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Forensics in the Tech Age
James (edited by Dave Carlson) - January 16, 2013

Cyber criminals are increasing. As reported by FBI briefings, the quantity of digital forensics cases are actually doubling, at times even tripling, from one year to the next. In the beginning, the professional literature applied the phrase of digital forensics to specify the specific outlet of forensic technology addressing the investigation and retrieval of different material present in computer systems. It is now broadened to digital forensics as a way to include the examination and inquiry of all the devices which can hold digital information. These types of investigations often will be carried out in relationship to a crime. This is why it is crucial for the computer forensics investigator to not just have the appropriate practical knowledge with relevant training, but also meaningful experience in the area of investigation. The task of an investigator is not easy. In fact it is unique from that of system and network professionals, no matter how knowledgeable or proficient they are.

The most familiar application of these types of digital forensics investigations is usually to discredit or aid hypotheses before a court of law. The case will be either criminal or civil -- with regards to electronic discovery. Digital forensic investigations also prove useful in the private sector, including corporate security and internal investigations. Regardless of the case, a computer forensic investigator uses a standard procedure that commences with the seizure of media and proceeds with its acquisition (also referred to as forensic imaging) and examination. The investigation finishes with the generation of a complete report used to describe the evidence obtained. An investigator must provide as much detail as possible before going through these previous steps, thus, the initial step is invariably interviewing every one of the individuals who can provide insight concerning the crime or situation.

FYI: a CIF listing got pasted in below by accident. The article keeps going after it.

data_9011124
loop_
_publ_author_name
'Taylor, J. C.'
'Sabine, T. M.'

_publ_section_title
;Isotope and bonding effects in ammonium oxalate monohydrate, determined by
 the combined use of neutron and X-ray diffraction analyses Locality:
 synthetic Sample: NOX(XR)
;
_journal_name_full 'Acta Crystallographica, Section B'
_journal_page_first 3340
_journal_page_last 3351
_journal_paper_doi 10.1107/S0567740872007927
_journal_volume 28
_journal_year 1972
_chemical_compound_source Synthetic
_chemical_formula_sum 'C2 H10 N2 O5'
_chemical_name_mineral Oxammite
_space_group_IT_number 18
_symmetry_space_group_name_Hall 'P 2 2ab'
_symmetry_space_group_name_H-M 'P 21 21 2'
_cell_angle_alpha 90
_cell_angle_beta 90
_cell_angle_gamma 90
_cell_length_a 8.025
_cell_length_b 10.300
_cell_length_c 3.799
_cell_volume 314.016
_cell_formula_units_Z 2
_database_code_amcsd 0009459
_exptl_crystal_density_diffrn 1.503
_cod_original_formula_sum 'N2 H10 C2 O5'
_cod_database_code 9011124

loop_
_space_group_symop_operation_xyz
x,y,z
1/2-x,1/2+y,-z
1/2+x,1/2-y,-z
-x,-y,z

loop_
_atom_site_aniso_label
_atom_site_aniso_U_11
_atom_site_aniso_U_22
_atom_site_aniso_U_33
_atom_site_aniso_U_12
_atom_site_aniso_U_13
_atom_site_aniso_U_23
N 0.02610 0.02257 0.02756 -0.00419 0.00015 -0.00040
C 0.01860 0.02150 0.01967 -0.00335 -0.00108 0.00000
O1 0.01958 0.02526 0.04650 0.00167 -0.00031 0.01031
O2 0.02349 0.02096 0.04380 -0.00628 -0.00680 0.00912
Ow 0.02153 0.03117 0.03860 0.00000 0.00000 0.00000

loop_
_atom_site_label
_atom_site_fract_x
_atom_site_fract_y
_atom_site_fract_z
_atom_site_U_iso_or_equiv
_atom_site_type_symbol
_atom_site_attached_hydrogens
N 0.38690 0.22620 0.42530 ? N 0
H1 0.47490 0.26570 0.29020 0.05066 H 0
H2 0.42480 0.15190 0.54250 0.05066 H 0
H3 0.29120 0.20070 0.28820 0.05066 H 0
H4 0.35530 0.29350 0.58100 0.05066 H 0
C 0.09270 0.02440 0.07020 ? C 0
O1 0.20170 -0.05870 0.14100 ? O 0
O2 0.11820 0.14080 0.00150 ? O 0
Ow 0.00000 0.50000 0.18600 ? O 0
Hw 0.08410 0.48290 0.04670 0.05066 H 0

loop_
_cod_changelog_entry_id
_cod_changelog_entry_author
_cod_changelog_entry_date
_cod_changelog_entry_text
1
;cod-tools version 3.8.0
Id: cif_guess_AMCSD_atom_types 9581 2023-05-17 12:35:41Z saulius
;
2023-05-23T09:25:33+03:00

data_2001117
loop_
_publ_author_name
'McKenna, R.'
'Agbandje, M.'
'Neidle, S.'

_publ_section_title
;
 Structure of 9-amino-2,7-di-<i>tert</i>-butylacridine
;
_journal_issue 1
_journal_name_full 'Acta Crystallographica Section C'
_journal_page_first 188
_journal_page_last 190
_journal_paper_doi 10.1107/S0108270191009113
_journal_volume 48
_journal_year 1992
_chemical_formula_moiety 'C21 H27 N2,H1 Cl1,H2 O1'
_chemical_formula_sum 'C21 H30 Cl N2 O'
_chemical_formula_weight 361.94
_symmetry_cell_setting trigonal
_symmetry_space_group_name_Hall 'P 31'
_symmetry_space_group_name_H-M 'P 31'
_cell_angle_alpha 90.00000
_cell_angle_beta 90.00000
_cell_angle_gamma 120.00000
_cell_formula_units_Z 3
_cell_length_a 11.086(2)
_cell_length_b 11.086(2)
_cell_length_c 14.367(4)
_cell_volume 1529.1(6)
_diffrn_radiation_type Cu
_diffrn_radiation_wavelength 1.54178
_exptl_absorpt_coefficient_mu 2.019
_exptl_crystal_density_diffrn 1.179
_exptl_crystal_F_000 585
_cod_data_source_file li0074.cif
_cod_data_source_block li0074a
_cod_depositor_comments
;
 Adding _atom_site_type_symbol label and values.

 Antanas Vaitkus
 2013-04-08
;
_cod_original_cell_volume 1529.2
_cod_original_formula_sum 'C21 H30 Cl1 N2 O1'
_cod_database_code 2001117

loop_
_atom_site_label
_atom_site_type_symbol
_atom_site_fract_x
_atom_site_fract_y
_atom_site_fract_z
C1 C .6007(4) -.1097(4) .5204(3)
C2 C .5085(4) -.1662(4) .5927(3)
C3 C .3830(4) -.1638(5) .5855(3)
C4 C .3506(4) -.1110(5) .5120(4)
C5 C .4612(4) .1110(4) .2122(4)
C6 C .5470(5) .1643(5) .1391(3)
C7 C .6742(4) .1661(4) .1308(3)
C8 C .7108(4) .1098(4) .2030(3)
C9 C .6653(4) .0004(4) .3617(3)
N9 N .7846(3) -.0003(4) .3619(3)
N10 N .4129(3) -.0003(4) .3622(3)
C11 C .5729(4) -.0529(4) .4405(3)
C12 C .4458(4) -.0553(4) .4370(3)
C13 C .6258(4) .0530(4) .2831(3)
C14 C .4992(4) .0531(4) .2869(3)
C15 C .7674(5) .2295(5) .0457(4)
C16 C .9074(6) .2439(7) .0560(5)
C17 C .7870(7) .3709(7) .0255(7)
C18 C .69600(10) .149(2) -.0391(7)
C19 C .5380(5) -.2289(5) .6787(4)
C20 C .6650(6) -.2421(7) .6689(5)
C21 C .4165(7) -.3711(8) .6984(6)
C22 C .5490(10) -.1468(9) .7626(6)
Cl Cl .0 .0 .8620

The technical processes always begins with the acquisition of the volatile evidence, because computer data can change or vanish quickly. After this phase, which will at times be particularly demanding to conduct, the investigator has to the computer or digital device (depending upon the degree of access). The investigator tracks the physical storage space, such as memory cards, hard disk drives, removable disks or USB drives, that will be duplicated and cloned.

The field of digital forensics is exciting, but it is also complex and demanding. An excellent computer forensic investigator should not only be well trained and experienced in the field, but also be in a position to step away from the technical arena and into the real world in court. Testifying may be the most difficult part of an investigator's work. In the courtroom you will need to interpret the technical forensic terminology to situational key points that others can comprehend. Regardless of how flawless an investigation is, a poor presentation in court could kill it.


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